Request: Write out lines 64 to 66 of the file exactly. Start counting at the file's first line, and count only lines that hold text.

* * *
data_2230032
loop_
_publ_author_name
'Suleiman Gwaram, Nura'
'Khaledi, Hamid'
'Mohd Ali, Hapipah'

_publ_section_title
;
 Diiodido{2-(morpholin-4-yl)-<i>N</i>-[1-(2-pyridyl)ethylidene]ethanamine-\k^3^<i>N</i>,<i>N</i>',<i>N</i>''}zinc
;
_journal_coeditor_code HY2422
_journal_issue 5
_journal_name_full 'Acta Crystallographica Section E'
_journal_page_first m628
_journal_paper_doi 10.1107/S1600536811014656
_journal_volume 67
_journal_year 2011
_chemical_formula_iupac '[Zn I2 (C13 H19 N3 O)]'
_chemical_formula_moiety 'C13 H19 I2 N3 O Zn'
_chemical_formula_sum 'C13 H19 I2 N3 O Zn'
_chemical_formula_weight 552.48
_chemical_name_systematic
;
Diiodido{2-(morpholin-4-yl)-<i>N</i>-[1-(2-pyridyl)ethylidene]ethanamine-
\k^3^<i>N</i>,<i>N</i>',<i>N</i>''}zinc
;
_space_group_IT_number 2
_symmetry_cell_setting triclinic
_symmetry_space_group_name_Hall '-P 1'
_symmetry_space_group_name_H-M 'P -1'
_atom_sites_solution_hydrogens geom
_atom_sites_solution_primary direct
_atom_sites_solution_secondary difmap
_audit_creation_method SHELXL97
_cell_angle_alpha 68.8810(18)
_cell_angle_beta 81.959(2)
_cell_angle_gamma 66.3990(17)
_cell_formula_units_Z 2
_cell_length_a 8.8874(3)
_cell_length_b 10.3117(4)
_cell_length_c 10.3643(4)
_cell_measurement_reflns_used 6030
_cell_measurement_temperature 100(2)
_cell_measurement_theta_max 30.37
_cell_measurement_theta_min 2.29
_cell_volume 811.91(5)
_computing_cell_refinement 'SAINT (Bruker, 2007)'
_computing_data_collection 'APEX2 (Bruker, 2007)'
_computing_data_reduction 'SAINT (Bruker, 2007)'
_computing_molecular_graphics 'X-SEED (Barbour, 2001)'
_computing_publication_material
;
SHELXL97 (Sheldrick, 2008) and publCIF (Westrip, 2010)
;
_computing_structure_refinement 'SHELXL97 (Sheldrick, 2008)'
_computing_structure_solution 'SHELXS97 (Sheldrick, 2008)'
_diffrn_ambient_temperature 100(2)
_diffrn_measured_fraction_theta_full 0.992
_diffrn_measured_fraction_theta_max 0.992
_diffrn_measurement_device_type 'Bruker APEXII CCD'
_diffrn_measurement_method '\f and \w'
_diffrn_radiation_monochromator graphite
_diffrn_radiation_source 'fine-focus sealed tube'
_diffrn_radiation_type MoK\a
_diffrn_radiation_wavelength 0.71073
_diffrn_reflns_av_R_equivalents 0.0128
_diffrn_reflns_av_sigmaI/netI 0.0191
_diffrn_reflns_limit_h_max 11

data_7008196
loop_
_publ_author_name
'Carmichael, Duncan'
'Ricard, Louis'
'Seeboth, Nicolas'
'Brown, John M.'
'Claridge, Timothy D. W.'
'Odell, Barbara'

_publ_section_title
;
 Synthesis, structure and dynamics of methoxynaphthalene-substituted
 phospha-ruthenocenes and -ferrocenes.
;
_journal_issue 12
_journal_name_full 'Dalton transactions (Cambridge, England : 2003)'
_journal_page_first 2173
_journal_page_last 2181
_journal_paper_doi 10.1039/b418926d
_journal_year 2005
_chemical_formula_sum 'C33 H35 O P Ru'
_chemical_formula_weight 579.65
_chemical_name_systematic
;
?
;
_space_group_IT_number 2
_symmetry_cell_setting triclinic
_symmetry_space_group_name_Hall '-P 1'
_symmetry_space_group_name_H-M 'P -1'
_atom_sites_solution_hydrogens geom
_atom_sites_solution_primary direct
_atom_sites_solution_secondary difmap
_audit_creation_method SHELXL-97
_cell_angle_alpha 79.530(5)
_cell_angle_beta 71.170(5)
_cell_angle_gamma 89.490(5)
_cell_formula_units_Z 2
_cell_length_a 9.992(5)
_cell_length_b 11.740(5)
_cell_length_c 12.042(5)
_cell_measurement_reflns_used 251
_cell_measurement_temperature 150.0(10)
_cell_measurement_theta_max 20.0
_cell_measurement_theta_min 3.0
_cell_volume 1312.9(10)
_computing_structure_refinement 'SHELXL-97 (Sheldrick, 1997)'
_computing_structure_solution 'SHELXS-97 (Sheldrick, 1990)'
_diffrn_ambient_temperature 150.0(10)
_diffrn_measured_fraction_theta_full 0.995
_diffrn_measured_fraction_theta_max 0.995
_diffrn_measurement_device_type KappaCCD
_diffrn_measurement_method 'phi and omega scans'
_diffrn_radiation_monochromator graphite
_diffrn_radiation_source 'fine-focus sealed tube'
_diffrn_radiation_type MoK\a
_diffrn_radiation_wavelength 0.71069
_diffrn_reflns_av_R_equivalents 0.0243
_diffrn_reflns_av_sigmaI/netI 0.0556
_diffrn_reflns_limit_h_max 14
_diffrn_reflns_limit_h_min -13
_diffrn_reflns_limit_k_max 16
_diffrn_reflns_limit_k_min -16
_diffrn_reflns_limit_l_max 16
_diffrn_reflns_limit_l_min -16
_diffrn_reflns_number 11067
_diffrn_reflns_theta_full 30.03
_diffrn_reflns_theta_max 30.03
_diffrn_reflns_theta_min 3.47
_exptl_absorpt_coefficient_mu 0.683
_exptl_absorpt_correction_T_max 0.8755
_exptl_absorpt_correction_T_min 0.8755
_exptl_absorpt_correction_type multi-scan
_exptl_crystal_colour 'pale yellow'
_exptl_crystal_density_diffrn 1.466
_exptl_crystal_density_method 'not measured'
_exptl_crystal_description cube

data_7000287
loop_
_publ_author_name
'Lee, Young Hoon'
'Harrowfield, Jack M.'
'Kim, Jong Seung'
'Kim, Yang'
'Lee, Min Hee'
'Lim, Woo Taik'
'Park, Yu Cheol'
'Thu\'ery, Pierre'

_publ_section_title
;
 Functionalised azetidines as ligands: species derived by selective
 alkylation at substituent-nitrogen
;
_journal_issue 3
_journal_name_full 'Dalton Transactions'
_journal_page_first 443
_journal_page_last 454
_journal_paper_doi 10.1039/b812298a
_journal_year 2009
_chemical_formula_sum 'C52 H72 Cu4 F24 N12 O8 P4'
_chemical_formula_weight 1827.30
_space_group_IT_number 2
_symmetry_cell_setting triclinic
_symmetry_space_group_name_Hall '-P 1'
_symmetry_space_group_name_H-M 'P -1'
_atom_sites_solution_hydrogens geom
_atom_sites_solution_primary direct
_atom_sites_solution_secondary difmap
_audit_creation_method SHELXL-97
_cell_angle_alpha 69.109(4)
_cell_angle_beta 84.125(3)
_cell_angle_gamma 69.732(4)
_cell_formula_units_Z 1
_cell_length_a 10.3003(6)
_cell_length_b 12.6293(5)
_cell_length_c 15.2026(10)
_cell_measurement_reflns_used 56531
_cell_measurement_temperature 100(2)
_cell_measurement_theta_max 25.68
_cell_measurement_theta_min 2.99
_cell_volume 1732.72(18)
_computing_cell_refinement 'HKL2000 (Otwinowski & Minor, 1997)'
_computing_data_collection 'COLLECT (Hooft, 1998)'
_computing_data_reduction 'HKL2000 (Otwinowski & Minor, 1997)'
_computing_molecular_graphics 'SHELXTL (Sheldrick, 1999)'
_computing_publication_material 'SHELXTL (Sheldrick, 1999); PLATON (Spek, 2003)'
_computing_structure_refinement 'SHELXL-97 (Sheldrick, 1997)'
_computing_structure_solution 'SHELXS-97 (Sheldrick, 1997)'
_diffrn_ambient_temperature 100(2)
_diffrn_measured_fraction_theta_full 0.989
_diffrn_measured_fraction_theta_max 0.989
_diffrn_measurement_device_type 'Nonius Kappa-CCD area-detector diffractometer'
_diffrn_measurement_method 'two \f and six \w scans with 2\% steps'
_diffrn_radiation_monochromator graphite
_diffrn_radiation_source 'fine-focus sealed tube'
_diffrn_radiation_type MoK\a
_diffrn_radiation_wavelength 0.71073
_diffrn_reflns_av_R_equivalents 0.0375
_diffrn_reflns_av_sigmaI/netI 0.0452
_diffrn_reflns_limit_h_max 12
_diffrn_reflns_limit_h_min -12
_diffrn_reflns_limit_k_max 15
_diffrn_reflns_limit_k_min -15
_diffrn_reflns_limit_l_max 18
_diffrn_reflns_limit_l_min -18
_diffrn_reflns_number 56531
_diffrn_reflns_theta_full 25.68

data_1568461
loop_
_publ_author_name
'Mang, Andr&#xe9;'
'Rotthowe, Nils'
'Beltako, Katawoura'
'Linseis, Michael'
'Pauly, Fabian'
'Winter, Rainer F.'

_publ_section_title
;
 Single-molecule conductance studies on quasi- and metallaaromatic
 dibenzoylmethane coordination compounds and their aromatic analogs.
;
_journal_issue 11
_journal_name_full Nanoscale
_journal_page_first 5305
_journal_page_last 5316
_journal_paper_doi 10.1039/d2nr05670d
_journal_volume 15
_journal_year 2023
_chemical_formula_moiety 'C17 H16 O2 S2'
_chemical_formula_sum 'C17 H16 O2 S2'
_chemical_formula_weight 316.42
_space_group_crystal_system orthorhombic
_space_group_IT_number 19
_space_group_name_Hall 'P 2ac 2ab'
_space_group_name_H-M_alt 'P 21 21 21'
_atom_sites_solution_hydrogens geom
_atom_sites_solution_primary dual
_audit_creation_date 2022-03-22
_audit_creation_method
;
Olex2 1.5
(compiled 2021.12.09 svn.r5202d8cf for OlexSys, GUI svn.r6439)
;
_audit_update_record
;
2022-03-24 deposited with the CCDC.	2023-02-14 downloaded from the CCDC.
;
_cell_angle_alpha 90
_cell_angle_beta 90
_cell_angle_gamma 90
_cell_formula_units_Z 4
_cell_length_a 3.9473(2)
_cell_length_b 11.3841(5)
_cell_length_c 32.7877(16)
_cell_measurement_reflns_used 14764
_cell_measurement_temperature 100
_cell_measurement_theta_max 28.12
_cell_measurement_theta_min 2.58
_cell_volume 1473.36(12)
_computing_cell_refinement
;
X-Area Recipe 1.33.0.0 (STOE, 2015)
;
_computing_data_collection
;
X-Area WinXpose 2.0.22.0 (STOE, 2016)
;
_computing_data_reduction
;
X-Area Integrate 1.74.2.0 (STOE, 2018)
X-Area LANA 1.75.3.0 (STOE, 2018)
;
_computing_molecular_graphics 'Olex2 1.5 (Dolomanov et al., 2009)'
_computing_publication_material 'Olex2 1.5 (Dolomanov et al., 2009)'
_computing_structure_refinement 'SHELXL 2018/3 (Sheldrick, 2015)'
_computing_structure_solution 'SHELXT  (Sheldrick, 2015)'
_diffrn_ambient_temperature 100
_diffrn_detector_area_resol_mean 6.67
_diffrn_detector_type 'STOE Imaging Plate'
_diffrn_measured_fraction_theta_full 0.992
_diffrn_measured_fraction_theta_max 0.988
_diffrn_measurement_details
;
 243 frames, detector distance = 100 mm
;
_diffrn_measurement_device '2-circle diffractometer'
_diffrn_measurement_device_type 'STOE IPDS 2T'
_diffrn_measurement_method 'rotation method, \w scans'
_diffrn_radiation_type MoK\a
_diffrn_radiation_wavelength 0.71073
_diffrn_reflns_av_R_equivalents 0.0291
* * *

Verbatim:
_diffrn_radiation_type MoK\a
_diffrn_radiation_wavelength 0.71073
_diffrn_reflns_av_R_equivalents 0.0128